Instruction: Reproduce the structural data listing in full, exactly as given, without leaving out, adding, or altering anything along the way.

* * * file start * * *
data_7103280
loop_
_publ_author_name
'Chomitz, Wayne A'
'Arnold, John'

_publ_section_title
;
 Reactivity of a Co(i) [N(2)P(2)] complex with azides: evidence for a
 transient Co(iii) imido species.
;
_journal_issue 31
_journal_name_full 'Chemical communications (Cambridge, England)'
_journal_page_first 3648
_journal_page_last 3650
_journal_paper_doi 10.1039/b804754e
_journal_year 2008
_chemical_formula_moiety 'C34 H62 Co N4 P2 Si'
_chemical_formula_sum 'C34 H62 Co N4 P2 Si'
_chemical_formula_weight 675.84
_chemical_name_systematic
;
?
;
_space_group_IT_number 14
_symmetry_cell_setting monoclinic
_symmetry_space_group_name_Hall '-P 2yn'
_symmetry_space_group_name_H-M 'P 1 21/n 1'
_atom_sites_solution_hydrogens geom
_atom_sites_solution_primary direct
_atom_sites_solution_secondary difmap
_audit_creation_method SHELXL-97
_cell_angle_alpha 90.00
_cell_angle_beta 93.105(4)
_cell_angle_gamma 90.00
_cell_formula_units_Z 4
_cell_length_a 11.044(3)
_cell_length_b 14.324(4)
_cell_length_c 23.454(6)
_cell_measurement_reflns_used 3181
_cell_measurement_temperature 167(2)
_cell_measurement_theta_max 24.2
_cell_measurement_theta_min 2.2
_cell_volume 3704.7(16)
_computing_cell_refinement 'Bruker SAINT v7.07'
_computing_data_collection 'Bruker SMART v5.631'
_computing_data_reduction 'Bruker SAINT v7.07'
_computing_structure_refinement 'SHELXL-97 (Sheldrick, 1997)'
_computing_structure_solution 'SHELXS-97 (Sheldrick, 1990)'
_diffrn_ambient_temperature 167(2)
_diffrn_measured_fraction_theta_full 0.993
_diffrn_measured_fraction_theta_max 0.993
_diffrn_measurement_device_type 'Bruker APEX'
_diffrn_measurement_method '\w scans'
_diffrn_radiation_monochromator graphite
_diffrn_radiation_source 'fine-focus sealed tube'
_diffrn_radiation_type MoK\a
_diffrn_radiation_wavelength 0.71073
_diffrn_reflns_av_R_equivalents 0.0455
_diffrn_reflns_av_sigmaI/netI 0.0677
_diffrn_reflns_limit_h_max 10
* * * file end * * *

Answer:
data_7103280
loop_
_publ_author_name
'Chomitz, Wayne A'
'Arnold, John'

_publ_section_title
;
 Reactivity of a Co(i) [N(2)P(2)] complex with azides: evidence for a
 transient Co(iii) imido species.
;
_journal_issue 31
_journal_name_full 'Chemical communications (Cambridge, England)'
_journal_page_first 3648
_journal_page_last 3650
_journal_paper_doi 10.1039/b804754e
_journal_year 2008
_chemical_formula_moiety 'C34 H62 Co N4 P2 Si'
_chemical_formula_sum 'C34 H62 Co N4 P2 Si'
_chemical_formula_weight 675.84
_chemical_name_systematic
;
?
;
_space_group_IT_number 14
_symmetry_cell_setting monoclinic
_symmetry_space_group_name_Hall '-P 2yn'
_symmetry_space_group_name_H-M 'P 1 21/n 1'
_atom_sites_solution_hydrogens geom
_atom_sites_solution_primary direct
_atom_sites_solution_secondary difmap
_audit_creation_method SHELXL-97
_cell_angle_alpha 90.00
_cell_angle_beta 93.105(4)
_cell_angle_gamma 90.00
_cell_formula_units_Z 4
_cell_length_a 11.044(3)
_cell_length_b 14.324(4)
_cell_length_c 23.454(6)
_cell_measurement_reflns_used 3181
_cell_measurement_temperature 167(2)
_cell_measurement_theta_max 24.2
_cell_measurement_theta_min 2.2
_cell_volume 3704.7(16)
_computing_cell_refinement 'Bruker SAINT v7.07'
_computing_data_collection 'Bruker SMART v5.631'
_computing_data_reduction 'Bruker SAINT v7.07'
_computing_structure_refinement 'SHELXL-97 (Sheldrick, 1997)'
_computing_structure_solution 'SHELXS-97 (Sheldrick, 1990)'
_diffrn_ambient_temperature 167(2)
_diffrn_measured_fraction_theta_full 0.993
_diffrn_measured_fraction_theta_max 0.993
_diffrn_measurement_device_type 'Bruker APEX'
_diffrn_measurement_method '\w scans'
_diffrn_radiation_monochromator graphite
_diffrn_radiation_source 'fine-focus sealed tube'
_diffrn_radiation_type MoK\a
_diffrn_radiation_wavelength 0.71073
_diffrn_reflns_av_R_equivalents 0.0455
_diffrn_reflns_av_sigmaI/netI 0.0677
_diffrn_reflns_limit_h_max 10